Ross, together with the naval commander, Cochrane, then proceeded to attack Baltimore on 12 September 1814. This time, they encountered stiffer American resistance, the military commanders in charge of this, the third-largest city in the United States, having prepared assiduously as compared with their Washington counterparts, and not only did the attack ultimately fail, but Ross, who was very much a leader from the front, was hit apparently by a sniper's bullet which passed through his right arm and entered his chest; he died within hours. Historians of the battle, and local lore, cannot agree who fired the fatal shot or even what it was (various accounts suggest a rifle ball, others a musket ball; they were different). The usual story, that one of two teenaged apprentices from Baltimore, Daniel Wells and Henry G. McComas, is partly backed up by the fact that in 1873, a monument was built over their grave; however, the inscription does not aver or state that it was one of them who actually shot Ross. The action became known as the Battle of North Point, and was fought at what is today the town of Dundalk, named by an Irish immigrant from the County Louth town of that name; Dundalk is not far across Carlingford Lough from Ross's home town of Rostrevor.
The attack continued with a large naval bombardment of Fort McHenry, a strong American position. This was witnessed from aboard a British ship by three Americans who had been negotiating prisoner releases with the British commanders including Ross, who was well disposed to them due to their humane treatment of British prisoners at Bladensburg. Ross and the naval commanders retained the Americans on board as they were presumed to have been able to inform the American forces of details of British deployments. One of them was Francis Scott Key, who, observing an American flag still flying from the fort, was inspired to write "The Star-Spangled Banner", later adopted (under President Wilson in 1916) as the United States national anthem. (Fort McHenry itself was named after James McHenry, a surgeon and later Secretary of War under President Washington; McHenry was originally from Ballymena, County Antrim. However, there seems to be no evidence that an affectionate name at the time for the American flag, the "Betsy Ross", was in fact designed by the woman of that name; there is no connection to Ross himself.)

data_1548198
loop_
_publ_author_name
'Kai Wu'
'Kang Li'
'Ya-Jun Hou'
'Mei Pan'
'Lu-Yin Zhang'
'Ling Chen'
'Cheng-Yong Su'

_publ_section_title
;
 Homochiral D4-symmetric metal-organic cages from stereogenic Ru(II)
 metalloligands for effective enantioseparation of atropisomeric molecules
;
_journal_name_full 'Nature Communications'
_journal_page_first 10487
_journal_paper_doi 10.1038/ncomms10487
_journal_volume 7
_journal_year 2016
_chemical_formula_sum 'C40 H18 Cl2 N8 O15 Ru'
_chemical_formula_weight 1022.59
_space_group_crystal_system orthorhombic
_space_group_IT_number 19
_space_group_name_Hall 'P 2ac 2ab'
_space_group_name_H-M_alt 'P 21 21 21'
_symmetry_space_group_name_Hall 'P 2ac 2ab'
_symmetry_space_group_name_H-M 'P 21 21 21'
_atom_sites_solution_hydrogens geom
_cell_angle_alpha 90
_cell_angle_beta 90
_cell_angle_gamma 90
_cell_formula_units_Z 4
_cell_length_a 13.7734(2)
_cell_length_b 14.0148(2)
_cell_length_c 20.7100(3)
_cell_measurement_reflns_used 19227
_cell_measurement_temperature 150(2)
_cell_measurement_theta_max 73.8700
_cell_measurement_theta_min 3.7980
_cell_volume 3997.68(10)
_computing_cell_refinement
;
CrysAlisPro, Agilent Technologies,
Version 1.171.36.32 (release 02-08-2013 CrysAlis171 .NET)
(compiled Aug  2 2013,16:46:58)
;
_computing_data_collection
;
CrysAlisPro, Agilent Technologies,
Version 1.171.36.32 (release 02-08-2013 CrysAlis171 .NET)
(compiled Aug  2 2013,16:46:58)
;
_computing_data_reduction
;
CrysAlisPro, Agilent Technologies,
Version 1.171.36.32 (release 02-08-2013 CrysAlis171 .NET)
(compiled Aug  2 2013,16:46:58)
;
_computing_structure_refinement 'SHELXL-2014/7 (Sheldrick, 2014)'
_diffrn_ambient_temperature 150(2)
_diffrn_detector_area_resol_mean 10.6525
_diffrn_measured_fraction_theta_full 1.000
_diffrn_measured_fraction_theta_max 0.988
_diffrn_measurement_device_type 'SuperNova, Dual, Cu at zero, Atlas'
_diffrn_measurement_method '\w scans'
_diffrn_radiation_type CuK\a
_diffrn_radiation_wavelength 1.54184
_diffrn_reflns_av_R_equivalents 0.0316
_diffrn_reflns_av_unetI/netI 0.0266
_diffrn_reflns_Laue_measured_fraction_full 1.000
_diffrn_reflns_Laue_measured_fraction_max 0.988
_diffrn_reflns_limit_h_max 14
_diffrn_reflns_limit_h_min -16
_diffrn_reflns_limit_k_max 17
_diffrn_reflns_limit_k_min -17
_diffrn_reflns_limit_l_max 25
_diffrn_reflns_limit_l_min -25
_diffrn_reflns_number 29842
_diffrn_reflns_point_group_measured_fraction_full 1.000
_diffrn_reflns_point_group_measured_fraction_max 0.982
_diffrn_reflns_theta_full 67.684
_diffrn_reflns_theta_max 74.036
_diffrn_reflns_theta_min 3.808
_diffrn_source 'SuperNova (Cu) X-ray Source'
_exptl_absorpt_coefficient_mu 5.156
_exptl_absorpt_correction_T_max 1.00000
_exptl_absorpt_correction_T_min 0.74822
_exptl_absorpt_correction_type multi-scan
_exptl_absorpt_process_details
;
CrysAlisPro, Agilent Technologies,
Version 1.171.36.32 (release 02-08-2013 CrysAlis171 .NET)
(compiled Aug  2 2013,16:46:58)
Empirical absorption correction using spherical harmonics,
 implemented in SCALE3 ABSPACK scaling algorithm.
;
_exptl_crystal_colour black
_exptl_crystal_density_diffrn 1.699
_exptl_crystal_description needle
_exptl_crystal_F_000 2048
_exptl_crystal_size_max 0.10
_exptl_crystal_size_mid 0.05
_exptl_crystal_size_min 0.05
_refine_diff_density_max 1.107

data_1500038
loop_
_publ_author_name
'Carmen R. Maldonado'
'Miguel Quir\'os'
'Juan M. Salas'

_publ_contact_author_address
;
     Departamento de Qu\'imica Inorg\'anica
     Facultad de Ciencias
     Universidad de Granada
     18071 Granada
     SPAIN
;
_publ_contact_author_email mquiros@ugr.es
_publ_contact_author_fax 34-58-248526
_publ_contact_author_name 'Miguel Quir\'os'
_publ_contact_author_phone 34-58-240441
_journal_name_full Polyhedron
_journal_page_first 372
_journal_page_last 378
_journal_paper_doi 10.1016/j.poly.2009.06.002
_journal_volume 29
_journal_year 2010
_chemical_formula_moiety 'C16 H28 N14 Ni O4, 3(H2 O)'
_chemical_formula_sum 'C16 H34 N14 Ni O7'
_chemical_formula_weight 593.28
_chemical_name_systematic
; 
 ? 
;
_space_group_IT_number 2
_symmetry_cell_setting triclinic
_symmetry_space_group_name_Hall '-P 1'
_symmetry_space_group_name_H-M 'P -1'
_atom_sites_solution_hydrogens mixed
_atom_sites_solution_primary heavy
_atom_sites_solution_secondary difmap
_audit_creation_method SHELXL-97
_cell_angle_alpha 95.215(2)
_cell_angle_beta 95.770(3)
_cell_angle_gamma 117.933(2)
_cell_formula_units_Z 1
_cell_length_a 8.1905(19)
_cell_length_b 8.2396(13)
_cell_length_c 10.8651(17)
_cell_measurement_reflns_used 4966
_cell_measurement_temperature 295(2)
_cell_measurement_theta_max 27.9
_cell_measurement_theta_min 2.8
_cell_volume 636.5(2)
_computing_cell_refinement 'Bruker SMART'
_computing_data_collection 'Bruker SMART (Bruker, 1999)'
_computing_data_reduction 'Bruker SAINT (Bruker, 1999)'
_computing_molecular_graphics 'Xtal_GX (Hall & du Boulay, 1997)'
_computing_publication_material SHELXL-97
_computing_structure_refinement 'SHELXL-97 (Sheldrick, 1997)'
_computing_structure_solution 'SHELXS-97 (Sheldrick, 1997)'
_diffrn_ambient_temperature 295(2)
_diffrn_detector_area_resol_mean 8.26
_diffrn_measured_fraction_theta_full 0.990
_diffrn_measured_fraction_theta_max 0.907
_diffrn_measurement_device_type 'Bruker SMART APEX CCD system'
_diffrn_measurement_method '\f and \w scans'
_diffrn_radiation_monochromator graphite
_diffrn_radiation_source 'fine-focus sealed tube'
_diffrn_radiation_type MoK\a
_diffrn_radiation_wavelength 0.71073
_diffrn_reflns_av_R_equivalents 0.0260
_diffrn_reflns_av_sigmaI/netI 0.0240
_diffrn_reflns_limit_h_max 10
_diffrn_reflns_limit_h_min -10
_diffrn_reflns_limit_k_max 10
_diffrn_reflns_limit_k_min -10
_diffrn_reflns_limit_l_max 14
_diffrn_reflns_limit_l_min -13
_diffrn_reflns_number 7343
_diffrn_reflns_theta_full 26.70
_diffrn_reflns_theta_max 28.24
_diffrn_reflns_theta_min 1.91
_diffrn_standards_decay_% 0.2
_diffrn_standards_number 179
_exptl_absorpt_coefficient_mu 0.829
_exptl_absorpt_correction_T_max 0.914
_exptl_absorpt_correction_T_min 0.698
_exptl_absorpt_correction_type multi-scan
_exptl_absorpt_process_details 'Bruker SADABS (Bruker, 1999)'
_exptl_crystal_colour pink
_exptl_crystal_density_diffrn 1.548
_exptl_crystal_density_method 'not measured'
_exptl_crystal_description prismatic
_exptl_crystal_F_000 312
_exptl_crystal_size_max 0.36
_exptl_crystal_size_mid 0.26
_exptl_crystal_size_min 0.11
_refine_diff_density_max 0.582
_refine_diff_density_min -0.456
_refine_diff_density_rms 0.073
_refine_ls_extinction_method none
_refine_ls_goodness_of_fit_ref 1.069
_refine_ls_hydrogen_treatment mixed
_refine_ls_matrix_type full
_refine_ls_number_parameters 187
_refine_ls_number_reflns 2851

Rear-Admiral George Cockburn, wrote: "Our country has lost in him one of its best and bravest soldiers, and those who knew him, as I did, a friend most honoured and beloved." He was interred in St. Paul's Graveyard in Halifax, Nova Scotia on 29 September, 1814 and a public monument to him was placed above the entrance to the crypt in St Paul's Cathedral, London. At Rostrevor, his home town, the 20th erected a memorial to him in Kilbroney Parish Church and in 1826 a granite obelisk was erected by the officers of Ross's American campaign troop and the gentry of County Down on the spot where Ross had intended building himself a home after the early nineteenth century wars. Restoration work was begun on it in 2008. In addition, a royal warrant, dated 25 August 1815, granting new armorial bearings, ordained that his widow and descendants might be styled "Ross of Bladensburg", "as a memorial of his loyalty, ability, and valour" and invoking the name of his most significant and unblemished military triumph.
Frank Collins, Mellon Centre for Migration Studies, Omagh, County Tyrone; Wesley McCann
Oxford Dictionary of National Biography; Dictionary of Irish Biography; http://www.placenamesni.org/; Alan Taylor: The Civil War of 1812 (New York 2010); Reginald Horsman: The War of 1812 (London 1969); George Dangerfield: The Era of Good Feelings (New York 1989); Bradford Perkins: Castlereagh and Adams (Univ. of Los Angeles,1964); Patrick McKay: A Dictionary of Ulster Placenames (Belfast, 2007); Gregory Turner & Micheál Ó Mainnin: Place-Names of Northern Ireland (Belfast, Institute of Irish Studies, 1992)